(However, in my private nutrition practice, not all of my clients with sucrase-isomaltase deficiency find Starchway to be helpful.)

You may also want to consult your doctor about trying Sucraid® as needed, to help break down the sucrose in certain types of high-sucrose fruit.

Ancillary gut repair interventions (if applicable)

Remember that healing your gut entails more than just cutting reactive foods out of your diet, or even taking enzymes to help digest your food better.

Especially if you have acquired sucrase-isomaltase deficiency, it’s imperative that you work with your treatment team to figure out what caused this to happen – and then address it accordingly.

Clinical interventions may include a colonoscopy, a celiac test, and/or a SIBO breath test.

From there, you may benefit from functional nutrition supplements that can help you to rebalance your gut microbiome, repair your gut lining, and more.

Recommended reading: The Best Supplements for Leaky Gut (Functional Dietitian Picks)

Starch Intolerance - What Is It and How Do You Know If You Have It?

Frequently asked questions (FAQ’s)

What are the main symptoms of starch intolerance?

While this varies from one person to another, you’ll generally experience abdominal cramping, gas, bloating, diarrhea, and sometimes nausea/vomiting (often within 30 to 90 minutes after eating a food that contains starch) if you have a starch intolerance.

Is it possible to have a resistant starch intolerance?

Yes! If you can’t tolerate regular starch from food, it’s also possible that resistant starch is not the best type of prebiotic food choice for you.

But the good news is you’ve got lots of alternative options to choose from!

(Feel free to read more about other types of prebiotic foods and herbs, here.)

What is a maltose intolerance?

A maltose intolerance is the inability to break down maltose in your intestines, due to a sucrase-isomaltase enzyme deficiency.

(You can feel free to use the term “maltose intolerance”  interchangeably with “starch intolerance”.)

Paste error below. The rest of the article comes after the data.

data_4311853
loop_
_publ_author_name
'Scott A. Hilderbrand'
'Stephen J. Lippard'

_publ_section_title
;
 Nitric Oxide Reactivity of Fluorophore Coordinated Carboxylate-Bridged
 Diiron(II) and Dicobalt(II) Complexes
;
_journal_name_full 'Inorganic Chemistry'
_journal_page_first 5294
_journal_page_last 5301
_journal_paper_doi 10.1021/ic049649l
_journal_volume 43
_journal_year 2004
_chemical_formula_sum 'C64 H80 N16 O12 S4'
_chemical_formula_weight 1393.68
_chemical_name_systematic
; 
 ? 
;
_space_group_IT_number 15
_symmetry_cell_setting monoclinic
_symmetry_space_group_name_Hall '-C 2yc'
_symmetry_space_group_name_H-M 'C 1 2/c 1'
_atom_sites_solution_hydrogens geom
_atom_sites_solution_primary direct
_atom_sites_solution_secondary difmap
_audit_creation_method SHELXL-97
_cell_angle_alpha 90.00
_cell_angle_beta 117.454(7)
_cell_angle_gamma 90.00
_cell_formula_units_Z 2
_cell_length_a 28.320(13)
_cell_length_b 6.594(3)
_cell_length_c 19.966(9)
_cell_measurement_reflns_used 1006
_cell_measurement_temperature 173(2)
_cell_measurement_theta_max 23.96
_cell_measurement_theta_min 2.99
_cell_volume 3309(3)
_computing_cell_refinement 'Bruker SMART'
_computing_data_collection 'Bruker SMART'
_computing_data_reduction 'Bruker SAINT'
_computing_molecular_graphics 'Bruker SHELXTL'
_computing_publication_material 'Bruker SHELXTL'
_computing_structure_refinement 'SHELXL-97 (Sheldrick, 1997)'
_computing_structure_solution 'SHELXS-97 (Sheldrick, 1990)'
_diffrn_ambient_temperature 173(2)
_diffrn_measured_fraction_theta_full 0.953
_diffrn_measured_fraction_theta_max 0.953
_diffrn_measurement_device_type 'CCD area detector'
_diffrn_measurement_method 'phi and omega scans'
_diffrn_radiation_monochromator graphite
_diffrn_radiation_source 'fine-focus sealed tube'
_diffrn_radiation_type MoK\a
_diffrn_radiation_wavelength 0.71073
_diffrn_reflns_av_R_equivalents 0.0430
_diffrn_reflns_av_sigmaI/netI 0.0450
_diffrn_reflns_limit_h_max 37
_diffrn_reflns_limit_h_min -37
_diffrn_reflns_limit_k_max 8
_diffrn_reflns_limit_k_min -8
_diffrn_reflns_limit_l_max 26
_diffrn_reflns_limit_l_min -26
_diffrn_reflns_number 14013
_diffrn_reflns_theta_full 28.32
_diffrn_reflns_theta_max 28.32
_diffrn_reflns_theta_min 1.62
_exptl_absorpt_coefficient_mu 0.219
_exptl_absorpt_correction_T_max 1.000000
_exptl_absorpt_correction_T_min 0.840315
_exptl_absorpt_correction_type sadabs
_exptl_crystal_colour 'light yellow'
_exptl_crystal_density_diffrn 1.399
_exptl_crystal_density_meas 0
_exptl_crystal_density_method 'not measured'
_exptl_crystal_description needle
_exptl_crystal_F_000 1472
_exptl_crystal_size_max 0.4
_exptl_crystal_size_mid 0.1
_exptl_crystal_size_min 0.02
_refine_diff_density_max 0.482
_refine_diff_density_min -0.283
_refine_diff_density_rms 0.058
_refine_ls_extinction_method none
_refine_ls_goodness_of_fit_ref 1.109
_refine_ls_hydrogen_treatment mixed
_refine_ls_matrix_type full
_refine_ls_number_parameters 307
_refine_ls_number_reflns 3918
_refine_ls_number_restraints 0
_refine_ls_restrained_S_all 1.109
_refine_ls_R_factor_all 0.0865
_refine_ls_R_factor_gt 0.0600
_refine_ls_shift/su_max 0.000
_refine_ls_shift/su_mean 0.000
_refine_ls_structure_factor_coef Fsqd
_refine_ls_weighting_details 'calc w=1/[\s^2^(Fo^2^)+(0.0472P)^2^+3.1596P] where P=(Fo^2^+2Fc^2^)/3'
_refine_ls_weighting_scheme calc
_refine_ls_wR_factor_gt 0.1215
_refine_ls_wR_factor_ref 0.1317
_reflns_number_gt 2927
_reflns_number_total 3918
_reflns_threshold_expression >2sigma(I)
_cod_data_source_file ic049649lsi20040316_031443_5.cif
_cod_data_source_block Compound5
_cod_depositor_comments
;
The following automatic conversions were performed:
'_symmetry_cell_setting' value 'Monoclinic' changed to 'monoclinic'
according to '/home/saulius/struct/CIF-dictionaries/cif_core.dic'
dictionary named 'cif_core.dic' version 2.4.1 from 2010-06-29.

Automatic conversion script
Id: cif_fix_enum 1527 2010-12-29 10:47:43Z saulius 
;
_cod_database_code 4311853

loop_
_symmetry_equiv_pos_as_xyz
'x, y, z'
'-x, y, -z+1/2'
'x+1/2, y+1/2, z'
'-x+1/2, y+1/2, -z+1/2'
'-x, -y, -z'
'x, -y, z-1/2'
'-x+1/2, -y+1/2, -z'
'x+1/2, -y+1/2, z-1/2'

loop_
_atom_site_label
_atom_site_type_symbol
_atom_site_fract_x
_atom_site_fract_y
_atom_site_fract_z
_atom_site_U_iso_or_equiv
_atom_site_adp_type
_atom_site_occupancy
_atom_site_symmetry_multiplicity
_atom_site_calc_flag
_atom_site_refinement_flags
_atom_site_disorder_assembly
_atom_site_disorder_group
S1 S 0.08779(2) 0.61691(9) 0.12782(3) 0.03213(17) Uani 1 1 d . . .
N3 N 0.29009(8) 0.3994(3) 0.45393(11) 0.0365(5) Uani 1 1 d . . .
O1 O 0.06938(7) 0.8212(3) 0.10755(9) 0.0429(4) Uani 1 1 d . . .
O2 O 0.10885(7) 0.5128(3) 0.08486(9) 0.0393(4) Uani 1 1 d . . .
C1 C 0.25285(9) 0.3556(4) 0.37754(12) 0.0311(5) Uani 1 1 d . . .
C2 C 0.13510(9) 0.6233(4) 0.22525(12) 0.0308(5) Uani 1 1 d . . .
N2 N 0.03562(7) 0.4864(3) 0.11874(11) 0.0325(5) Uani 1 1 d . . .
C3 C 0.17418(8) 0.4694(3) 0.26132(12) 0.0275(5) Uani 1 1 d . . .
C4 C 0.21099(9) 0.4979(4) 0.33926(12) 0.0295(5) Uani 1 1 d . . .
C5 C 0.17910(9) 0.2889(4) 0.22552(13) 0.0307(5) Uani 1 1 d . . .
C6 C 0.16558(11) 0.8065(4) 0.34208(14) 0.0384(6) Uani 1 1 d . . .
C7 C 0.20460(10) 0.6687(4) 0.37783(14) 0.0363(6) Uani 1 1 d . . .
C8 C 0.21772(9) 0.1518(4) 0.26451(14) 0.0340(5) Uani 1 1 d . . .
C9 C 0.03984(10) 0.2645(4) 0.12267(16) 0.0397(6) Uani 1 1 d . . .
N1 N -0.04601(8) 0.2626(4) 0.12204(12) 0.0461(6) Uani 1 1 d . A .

Can I have a corn starch intolerance?

Yes, it’s possible to have a corn starch intolerance.  

Keep a food-symptom journal to pinpoint patterns in your food intake and symptoms.

This can help you determine  whether you have a starch intolerance (caused by a sucrase-isomaltase enzyme deficiency) versus a corn allergy/sensitivity.

Is there such a thing as potato starch intolerance?

Yes, it’s possible to have a potato starch intolerance… but more likely, it’s a starch intolerance.

Keep a food-symptom journal (such a this IBS Food Diary*) to look for patterns and see if you notice other starch foods are giving you a similar reaction.

Final thoughts

A starch intolerance is the inability to digest and absorb starch from food.  Gluten free and/or low FODMAP elimination diets won’t help the starch intolerant.

Symptoms of a starch intolerance are very parallel to symptoms of a lactose intolerance. You’ll notice diarrhea, abdominal pain/cramping, bloating, gas, and/or even nausea/vomiting, following consumption of starchy foods such as potatoes, corn, rice, pasta, oatmeal, and bread.

Keep in mind, starch intolerances usually go hand-in-hand with a sucrose intolerance.

Usually, you’ll find the culprit is a sucrase-isomaltase enzyme deficiency. (You may have the genetic type, or you could have acquired it, secondary to another digestive condition.)

Either way, you can find relief on a low-starch/”low-maltose” diet. 

You may also want to consider enzyme replacement therapy (such as starchway), if applicable.

But keep in mind, one size never its all. 

If you suspect you might have a starch intolerance, consult a CSID-informed doctor and a registered dietitian. These clinicians will help you investigate this clinically with the right guidance, support, and testing.

Lastly, make sure to check out the related articles and resources below…

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Recommended resources & next steps

If this is resonating, make sure to check out these helpful resources!  They can help you to crack your code and massively uplevel your quality of life: